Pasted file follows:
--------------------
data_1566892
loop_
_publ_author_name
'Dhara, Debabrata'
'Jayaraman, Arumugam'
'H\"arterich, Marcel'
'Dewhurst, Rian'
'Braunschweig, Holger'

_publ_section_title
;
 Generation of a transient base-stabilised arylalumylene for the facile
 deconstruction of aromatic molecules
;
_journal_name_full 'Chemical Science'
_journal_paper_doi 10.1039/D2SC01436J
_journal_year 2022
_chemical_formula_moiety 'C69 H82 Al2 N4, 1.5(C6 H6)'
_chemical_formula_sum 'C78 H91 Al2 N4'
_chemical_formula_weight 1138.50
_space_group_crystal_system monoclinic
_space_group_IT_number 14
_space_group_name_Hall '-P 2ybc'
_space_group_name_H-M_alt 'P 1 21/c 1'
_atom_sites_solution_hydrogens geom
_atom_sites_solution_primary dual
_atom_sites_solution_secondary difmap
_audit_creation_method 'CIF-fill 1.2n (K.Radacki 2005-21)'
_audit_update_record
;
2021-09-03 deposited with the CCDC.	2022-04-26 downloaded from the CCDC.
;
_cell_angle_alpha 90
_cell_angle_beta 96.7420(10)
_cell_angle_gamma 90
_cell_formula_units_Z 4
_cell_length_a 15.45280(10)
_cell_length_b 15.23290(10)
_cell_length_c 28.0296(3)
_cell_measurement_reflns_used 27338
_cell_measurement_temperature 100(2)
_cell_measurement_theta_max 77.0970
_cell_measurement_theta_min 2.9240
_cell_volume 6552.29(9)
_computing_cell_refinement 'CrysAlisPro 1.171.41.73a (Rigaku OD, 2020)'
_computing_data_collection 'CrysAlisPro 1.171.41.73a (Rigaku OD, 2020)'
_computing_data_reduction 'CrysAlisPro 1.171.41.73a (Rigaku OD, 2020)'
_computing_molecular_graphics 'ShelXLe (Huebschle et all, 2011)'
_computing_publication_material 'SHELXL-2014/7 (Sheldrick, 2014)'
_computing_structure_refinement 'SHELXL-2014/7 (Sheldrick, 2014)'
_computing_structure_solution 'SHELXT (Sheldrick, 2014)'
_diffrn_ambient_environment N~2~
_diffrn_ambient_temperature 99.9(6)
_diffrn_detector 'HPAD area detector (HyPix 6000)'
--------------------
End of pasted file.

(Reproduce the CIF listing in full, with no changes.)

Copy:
data_1566892
loop_
_publ_author_name
'Dhara, Debabrata'
'Jayaraman, Arumugam'
'H\"arterich, Marcel'
'Dewhurst, Rian'
'Braunschweig, Holger'

_publ_section_title
;
 Generation of a transient base-stabilised arylalumylene for the facile
 deconstruction of aromatic molecules
;
_journal_name_full 'Chemical Science'
_journal_paper_doi 10.1039/D2SC01436J
_journal_year 2022
_chemical_formula_moiety 'C69 H82 Al2 N4, 1.5(C6 H6)'
_chemical_formula_sum 'C78 H91 Al2 N4'
_chemical_formula_weight 1138.50
_space_group_crystal_system monoclinic
_space_group_IT_number 14
_space_group_name_Hall '-P 2ybc'
_space_group_name_H-M_alt 'P 1 21/c 1'
_atom_sites_solution_hydrogens geom
_atom_sites_solution_primary dual
_atom_sites_solution_secondary difmap
_audit_creation_method 'CIF-fill 1.2n (K.Radacki 2005-21)'
_audit_update_record
;
2021-09-03 deposited with the CCDC.	2022-04-26 downloaded from the CCDC.
;
_cell_angle_alpha 90
_cell_angle_beta 96.7420(10)
_cell_angle_gamma 90
_cell_formula_units_Z 4
_cell_length_a 15.45280(10)
_cell_length_b 15.23290(10)
_cell_length_c 28.0296(3)
_cell_measurement_reflns_used 27338
_cell_measurement_temperature 100(2)
_cell_measurement_theta_max 77.0970
_cell_measurement_theta_min 2.9240
_cell_volume 6552.29(9)
_computing_cell_refinement 'CrysAlisPro 1.171.41.73a (Rigaku OD, 2020)'
_computing_data_collection 'CrysAlisPro 1.171.41.73a (Rigaku OD, 2020)'
_computing_data_reduction 'CrysAlisPro 1.171.41.73a (Rigaku OD, 2020)'
_computing_molecular_graphics 'ShelXLe (Huebschle et all, 2011)'
_computing_publication_material 'SHELXL-2014/7 (Sheldrick, 2014)'
_computing_structure_refinement 'SHELXL-2014/7 (Sheldrick, 2014)'
_computing_structure_solution 'SHELXT (Sheldrick, 2014)'
_diffrn_ambient_environment N~2~
_diffrn_ambient_temperature 99.9(6)
_diffrn_detector 'HPAD area detector (HyPix 6000)'